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Essay

Green Pastures

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A couple months back, I sat in an Iowa pasture with 14,000 others to see Bill and Hillary.

Don’t read too much into that. It is more about me being a sucker for spectacle and possible history-in-the-making, than a Clintonista. Bill was his usual empathetic and charming self. Hillary less so.

The day’s most moving moment came from the host of the event, retiring Iowa senator Tom Harkin. In a public swansong of sorts, he told about the cherished memento that hangs on his office wall in Washington. It is a postcard his father received from President Franklin Roosevelt inviting him to come to work for the Works Progress Administration. Harkin shared how his family, which until then hadn’t been particularly promising or political, became that day staunch Democrats—so much so that their son would become a United States Senator—all because Franklin Roosevelt cared for them.

Looking at the people assembled in the pasture, I surmised that many would have told similar stories. FDR’s New Deal locked in generations of future Democrats.

Impressed by Harkin’s story, I became intrigued by the way our political identities are formed by our stories. I began to listen more intently for similar anecdotes and revealing personal glimpses that account for a person’s politics. Tip O’Neill, I believe it was, who said, “All politics is local.” Perhaps even more accurately, all politics is personal. We may jabber about “studying positions” and “agreeing on the issues,” when actually our politics is much more personal, shaped by our stories.

Three good friends, all male, all about ten years older than me, all strong Republicans. In the span of only a few weeks, while trying to listen more intentionally, I heard each of them share very personally about the late 1970’s. They were young men. Each was trying to start a business, had young families, and the requisite anxiety that goes with all that. Inflation was scorching. Interest rates were crushing. They were afraid. They felt helpless. No one cared. Jimmy Carter was, to them, inept and impotent.

On to the stage rode Ronald Reagan—dashing, able, and on their side. Going Republican, supporting Reagan, was for one of my friends a form of rebellion, self-differentiation from his New Deal Democrat dad. For me, ten years their junior, a wise-fool collegian at the time, Reagan seemed sleazy and doddering, a tool of the powers-that-be. But to this day, my friends’ conversations are laced with phrases like “incentivize” and “entrepreneurial initiative.” Their stories and experiences explain why they are unfailing Republicans.

I try to piece together my parents’ stories. Neither was raised in a particularly political home. Being Republican was as certain as gravity and two worship services on Sunday. What changed? I believe it was the civil rights movement and Martin Luther King. My guess is that their first vote for a Democrat was LBJ in 1964. They just couldn’t face Goldwater’s extremism. Moreover, they had no idea that the folk music on their record player was sinking deeply into their young son—especially an album by Judy Collins, full of songs about racial struggles and coal miners’ unions.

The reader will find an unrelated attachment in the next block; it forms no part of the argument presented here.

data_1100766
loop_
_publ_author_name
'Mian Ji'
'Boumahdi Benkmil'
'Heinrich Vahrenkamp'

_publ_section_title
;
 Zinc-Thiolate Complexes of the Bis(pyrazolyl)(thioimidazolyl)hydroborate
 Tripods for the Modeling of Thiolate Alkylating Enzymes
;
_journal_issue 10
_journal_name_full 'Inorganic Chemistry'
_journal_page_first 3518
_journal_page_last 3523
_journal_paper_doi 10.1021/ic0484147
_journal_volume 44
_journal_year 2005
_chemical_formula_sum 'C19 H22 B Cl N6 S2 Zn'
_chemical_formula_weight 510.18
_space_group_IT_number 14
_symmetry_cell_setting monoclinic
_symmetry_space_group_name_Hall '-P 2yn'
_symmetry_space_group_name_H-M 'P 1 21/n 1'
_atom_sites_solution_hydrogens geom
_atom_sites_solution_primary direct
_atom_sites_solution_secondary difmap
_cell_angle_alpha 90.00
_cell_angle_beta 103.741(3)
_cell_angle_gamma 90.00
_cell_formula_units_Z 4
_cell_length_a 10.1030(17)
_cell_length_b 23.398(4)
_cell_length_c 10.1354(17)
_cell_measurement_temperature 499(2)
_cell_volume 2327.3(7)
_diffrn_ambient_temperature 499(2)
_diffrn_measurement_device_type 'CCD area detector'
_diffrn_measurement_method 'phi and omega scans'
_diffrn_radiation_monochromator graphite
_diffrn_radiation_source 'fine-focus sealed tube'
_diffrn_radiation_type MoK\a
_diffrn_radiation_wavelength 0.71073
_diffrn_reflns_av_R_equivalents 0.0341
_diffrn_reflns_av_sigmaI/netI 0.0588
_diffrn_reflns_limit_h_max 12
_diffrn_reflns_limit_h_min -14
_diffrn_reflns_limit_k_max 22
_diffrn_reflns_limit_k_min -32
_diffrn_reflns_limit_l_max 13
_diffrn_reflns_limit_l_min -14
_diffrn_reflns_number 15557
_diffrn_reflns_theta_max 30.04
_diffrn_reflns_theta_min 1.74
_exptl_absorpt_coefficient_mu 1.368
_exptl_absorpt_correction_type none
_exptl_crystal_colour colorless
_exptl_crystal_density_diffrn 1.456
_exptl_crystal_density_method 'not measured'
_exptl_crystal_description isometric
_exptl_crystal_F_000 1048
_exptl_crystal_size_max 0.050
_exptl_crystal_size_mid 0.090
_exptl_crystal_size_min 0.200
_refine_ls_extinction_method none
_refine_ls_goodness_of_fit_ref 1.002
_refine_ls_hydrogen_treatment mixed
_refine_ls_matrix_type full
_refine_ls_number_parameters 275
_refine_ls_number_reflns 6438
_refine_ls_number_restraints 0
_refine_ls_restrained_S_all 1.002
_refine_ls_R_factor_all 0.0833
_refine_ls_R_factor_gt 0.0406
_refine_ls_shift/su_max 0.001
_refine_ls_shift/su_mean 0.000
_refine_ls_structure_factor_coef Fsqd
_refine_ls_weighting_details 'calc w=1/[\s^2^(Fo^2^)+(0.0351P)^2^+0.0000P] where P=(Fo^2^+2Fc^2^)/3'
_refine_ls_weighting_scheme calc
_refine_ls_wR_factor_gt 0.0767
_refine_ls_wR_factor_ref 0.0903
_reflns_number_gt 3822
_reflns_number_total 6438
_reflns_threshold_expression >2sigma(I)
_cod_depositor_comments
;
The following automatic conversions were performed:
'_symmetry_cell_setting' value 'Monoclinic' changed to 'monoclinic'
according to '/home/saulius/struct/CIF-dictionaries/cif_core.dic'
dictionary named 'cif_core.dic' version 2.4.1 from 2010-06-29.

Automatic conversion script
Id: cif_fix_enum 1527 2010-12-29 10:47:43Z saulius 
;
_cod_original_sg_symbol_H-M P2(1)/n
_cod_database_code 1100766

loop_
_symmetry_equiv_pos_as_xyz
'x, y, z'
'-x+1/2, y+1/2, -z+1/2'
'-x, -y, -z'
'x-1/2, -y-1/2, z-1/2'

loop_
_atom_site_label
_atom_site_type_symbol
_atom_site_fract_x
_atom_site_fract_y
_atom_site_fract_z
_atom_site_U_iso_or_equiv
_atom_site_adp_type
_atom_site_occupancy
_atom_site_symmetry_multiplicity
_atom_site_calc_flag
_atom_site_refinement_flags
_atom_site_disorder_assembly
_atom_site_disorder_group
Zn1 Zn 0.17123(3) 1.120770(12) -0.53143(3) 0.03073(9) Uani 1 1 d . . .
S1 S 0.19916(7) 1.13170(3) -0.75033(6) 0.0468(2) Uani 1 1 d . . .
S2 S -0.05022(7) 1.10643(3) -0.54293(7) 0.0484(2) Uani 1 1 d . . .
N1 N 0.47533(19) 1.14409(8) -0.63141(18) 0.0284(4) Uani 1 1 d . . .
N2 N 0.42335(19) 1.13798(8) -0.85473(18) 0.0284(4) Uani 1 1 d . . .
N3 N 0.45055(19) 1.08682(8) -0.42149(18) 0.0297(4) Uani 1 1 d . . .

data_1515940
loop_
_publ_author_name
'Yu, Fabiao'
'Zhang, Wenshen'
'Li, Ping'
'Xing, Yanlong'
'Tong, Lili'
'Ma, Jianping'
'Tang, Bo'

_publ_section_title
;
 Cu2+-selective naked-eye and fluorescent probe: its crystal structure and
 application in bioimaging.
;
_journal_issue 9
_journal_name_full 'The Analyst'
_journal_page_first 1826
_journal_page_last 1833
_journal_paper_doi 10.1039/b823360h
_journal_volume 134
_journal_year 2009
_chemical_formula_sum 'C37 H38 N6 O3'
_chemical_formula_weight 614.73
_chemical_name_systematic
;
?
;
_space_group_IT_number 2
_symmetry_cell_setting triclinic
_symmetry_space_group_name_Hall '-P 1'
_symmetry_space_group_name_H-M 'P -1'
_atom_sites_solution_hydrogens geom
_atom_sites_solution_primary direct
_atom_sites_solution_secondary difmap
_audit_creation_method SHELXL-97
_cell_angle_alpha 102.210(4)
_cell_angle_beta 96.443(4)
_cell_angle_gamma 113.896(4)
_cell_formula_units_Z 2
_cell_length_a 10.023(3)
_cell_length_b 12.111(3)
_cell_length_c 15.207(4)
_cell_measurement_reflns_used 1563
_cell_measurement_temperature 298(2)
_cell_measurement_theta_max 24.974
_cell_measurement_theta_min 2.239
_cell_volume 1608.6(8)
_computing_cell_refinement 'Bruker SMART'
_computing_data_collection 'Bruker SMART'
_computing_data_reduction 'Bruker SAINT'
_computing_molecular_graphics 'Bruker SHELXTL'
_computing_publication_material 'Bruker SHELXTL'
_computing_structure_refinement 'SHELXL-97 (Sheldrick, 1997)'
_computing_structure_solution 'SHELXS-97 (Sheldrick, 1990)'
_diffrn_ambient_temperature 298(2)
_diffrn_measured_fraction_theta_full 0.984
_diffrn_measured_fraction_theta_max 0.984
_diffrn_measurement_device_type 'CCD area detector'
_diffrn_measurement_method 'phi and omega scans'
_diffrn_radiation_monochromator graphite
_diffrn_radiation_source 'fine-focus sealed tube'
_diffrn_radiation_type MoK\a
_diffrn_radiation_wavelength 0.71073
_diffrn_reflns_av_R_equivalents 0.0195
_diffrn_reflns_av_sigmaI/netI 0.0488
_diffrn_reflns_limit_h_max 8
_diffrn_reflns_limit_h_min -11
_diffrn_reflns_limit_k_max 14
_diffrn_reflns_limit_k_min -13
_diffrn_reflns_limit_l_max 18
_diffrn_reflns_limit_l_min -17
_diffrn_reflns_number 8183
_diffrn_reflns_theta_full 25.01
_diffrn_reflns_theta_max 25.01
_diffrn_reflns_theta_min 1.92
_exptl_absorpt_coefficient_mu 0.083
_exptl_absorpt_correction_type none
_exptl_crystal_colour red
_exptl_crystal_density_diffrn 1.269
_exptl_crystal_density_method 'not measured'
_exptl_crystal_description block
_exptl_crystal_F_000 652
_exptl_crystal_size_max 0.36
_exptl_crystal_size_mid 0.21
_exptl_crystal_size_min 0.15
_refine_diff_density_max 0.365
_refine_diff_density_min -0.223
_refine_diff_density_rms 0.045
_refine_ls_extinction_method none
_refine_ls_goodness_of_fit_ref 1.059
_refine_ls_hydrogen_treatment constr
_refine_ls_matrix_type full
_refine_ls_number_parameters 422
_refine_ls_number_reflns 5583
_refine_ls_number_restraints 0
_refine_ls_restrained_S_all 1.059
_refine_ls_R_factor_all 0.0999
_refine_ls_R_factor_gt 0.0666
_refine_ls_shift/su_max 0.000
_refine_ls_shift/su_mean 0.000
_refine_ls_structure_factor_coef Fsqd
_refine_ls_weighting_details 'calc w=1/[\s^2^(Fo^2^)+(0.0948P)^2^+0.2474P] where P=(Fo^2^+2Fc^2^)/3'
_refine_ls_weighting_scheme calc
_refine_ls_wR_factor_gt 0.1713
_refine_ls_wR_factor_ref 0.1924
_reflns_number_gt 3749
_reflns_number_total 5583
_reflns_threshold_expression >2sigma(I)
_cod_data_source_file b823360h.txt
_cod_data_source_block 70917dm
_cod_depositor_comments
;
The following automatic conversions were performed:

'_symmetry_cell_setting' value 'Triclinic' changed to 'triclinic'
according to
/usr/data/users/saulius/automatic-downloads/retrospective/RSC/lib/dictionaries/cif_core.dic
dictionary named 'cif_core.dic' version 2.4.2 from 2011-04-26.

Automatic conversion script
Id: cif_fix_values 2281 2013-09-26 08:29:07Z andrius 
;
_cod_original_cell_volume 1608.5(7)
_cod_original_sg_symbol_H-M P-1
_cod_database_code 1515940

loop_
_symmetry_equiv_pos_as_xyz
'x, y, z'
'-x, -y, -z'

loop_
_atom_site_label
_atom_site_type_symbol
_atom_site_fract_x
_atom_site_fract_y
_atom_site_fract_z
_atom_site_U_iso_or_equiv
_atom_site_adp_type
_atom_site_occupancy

Despite Johnson’s blunders in Vietnam, my dad always highlighted LBJ’s progress toward racial equality. Even more, he liked to highlight that Johnson’s collaborator was Senator Everett Dirksen, Illinois Republican and member of the Reformed Church in America.

Once my parents left the Republicans, there was no going back. By the end of her life, my mother was one of Hillary’s biggest backers. If mom were still around, she might have joined me in the pasture, and been more ardent than me.

If our politics is shaped by our stories rather than by studying the issues, it seems likely that our faith and religion are likewise. You’ve probably seen the studies. Today’s young-nones aren’t necessarily put off by stodgy worship or reading Hitchens and Dawkins. Instead it is more likely an experience as teenager, wondering where God was when their mother was dying of cancer or their uncle was abusing them. It is the unexplained dismissal of a favorite youth leader or the pastor who had time for conversations which causes faith to wither or flourish.

On this election day, I invite you to search your memories for milestones in your politics. And rather than debate the issues with others, listen to their stories for hints that explain their politics, and maybe their faith too.

Steve Mathonnet-VanderWell

Steve Mathonnet-VanderWell and his wife, Sophie, are the pastors at the Second Reformed Church in Pella, Iowa. Steve has served on numerous Reformed Church commissions and task forces, and also edited the journal Perspectives for many years. Before coming to Iowa, he lived and served as a pastor in upstate New York. Sophie and he have two adult children. He holds a Ph.D. from Boston College in theological ethics.

One Comment

  • Daniel Meeter says:

    My dad was a strong, old-fashioned Civil-Rights Republican. But in my senior year in High School we hosted a Christian Viet-Nam vet who had become a pacifist. I was so taken that his convictions turned me away from Nixon-Agnew. Then at Calvin, the neo-Calvinism turned me away from both parties in favor of (ahem) pure Christian politics. The reigning Democrats in New Brunswick NJ were horribly corrupt. But the Hungarians of my first parish had been labor activists when younger, even a couple of Wobblies. I finally, at somewhat reluctantly registered as a Democrat.

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